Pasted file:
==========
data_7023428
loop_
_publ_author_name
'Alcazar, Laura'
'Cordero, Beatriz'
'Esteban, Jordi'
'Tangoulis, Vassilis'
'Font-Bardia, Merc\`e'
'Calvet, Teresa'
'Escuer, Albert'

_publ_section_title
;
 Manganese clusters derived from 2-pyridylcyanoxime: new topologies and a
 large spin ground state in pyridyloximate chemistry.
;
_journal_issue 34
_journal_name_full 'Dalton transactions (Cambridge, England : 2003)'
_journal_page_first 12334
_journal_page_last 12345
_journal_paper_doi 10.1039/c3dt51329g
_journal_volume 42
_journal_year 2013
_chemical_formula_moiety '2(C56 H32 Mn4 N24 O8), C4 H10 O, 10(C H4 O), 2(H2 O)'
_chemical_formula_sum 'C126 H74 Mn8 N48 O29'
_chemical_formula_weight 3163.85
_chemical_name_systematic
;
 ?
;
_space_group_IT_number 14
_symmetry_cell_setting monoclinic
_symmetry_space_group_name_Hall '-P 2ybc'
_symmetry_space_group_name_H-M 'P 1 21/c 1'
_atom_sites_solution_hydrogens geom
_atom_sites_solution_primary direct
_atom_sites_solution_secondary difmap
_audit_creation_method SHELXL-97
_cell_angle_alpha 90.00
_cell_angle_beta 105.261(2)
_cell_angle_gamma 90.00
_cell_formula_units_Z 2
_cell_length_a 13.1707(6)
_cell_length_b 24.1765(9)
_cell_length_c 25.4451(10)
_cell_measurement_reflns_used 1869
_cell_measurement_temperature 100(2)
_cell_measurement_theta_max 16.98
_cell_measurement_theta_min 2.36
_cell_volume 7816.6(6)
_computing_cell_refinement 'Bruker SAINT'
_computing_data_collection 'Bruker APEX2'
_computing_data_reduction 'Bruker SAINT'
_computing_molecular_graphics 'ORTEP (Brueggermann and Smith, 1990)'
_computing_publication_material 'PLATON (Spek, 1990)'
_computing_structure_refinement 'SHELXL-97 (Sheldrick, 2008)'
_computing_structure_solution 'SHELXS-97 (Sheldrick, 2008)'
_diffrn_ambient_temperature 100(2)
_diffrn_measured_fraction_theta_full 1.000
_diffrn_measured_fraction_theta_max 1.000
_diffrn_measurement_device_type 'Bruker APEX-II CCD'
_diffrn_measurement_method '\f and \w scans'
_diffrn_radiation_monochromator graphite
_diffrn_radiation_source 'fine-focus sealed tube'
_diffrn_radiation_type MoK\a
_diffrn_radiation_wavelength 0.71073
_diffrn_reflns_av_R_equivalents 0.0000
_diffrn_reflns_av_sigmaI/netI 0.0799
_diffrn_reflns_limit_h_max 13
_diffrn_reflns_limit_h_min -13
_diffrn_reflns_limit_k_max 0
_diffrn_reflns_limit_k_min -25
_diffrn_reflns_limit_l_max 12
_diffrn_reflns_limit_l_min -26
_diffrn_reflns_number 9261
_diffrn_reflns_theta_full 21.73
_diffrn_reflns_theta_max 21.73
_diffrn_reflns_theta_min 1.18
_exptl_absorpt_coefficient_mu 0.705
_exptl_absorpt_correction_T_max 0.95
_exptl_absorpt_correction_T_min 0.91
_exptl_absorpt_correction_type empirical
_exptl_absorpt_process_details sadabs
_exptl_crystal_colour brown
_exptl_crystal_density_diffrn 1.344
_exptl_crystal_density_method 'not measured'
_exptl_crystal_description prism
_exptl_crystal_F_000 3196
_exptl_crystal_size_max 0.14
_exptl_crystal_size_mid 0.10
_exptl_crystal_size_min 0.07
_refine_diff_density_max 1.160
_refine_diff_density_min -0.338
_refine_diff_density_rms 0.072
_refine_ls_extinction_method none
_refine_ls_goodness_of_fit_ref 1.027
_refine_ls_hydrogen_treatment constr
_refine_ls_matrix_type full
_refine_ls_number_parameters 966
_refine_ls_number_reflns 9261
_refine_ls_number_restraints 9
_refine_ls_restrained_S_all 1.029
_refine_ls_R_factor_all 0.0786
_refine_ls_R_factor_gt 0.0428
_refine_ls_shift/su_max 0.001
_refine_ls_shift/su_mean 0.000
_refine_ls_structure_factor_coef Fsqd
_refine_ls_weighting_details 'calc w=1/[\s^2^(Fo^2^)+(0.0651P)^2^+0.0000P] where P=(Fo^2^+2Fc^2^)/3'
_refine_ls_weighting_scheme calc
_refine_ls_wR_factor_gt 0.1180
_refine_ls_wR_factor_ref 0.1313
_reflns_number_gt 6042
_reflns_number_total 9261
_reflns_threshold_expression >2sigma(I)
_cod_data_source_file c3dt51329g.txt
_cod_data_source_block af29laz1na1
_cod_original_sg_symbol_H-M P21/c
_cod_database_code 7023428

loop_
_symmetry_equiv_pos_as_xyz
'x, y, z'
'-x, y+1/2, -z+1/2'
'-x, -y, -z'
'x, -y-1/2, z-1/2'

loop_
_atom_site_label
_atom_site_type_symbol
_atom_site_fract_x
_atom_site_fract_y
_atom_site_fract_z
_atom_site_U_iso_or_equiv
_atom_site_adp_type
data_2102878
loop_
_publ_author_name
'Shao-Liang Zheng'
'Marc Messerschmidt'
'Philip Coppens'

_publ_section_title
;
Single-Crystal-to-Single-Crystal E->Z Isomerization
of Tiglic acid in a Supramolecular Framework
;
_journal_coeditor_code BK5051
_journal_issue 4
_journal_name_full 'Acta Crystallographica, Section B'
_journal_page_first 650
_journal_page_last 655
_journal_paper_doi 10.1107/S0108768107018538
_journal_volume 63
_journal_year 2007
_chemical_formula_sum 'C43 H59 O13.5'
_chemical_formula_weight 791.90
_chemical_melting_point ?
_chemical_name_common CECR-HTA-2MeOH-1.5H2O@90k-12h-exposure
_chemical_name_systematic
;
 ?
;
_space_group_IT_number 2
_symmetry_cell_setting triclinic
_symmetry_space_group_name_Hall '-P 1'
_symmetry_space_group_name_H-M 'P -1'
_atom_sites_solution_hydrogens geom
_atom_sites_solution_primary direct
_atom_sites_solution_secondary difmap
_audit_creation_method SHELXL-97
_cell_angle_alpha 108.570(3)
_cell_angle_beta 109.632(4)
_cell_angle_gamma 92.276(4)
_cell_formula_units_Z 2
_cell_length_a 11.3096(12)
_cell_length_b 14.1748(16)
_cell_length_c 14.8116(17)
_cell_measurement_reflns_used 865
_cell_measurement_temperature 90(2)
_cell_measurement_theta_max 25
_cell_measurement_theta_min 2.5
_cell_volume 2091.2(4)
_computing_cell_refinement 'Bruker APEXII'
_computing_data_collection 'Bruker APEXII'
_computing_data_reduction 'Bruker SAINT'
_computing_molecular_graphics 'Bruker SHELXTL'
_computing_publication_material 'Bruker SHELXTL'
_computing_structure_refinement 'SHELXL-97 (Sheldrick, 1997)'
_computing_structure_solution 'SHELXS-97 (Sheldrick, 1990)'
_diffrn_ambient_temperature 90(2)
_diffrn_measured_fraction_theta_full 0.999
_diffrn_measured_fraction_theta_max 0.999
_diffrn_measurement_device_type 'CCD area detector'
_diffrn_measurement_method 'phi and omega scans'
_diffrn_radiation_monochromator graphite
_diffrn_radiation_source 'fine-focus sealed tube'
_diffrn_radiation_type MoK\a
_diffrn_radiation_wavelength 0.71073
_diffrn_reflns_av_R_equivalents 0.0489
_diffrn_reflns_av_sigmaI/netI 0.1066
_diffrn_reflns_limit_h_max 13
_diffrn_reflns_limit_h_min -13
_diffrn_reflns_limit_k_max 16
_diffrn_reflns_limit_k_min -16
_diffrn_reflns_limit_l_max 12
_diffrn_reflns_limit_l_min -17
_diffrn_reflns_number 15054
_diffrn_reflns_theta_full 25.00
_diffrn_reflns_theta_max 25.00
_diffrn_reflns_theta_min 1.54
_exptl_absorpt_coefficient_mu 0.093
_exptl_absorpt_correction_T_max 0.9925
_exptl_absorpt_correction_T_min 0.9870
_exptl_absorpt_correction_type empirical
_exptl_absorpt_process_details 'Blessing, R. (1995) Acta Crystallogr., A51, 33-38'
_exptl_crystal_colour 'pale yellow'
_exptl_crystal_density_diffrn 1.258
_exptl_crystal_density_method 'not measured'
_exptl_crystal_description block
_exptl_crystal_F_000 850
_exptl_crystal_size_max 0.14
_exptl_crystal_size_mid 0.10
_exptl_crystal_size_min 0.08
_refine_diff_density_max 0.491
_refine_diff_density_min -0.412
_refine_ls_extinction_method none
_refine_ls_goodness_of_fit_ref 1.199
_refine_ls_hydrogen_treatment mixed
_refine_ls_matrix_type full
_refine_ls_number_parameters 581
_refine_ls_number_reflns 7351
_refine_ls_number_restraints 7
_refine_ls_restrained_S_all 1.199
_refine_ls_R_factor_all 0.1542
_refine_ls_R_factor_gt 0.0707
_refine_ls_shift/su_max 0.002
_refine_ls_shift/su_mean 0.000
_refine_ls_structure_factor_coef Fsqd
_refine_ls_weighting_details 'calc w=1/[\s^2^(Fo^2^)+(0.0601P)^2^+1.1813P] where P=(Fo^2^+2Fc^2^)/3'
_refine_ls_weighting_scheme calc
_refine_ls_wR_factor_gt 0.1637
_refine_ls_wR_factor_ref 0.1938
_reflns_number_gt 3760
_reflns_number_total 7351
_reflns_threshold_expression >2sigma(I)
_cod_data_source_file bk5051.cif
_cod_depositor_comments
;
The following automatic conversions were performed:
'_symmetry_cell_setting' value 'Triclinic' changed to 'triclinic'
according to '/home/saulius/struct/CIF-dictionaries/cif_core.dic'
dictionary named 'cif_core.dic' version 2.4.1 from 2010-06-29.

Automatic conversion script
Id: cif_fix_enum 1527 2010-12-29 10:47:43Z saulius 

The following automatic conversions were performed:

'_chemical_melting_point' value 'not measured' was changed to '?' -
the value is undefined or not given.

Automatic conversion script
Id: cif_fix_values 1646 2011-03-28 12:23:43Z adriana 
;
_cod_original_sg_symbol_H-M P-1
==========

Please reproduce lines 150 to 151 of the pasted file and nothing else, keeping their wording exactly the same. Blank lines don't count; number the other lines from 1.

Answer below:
_journal_year 2007
_chemical_formula_sum 'C43 H59 O13.5'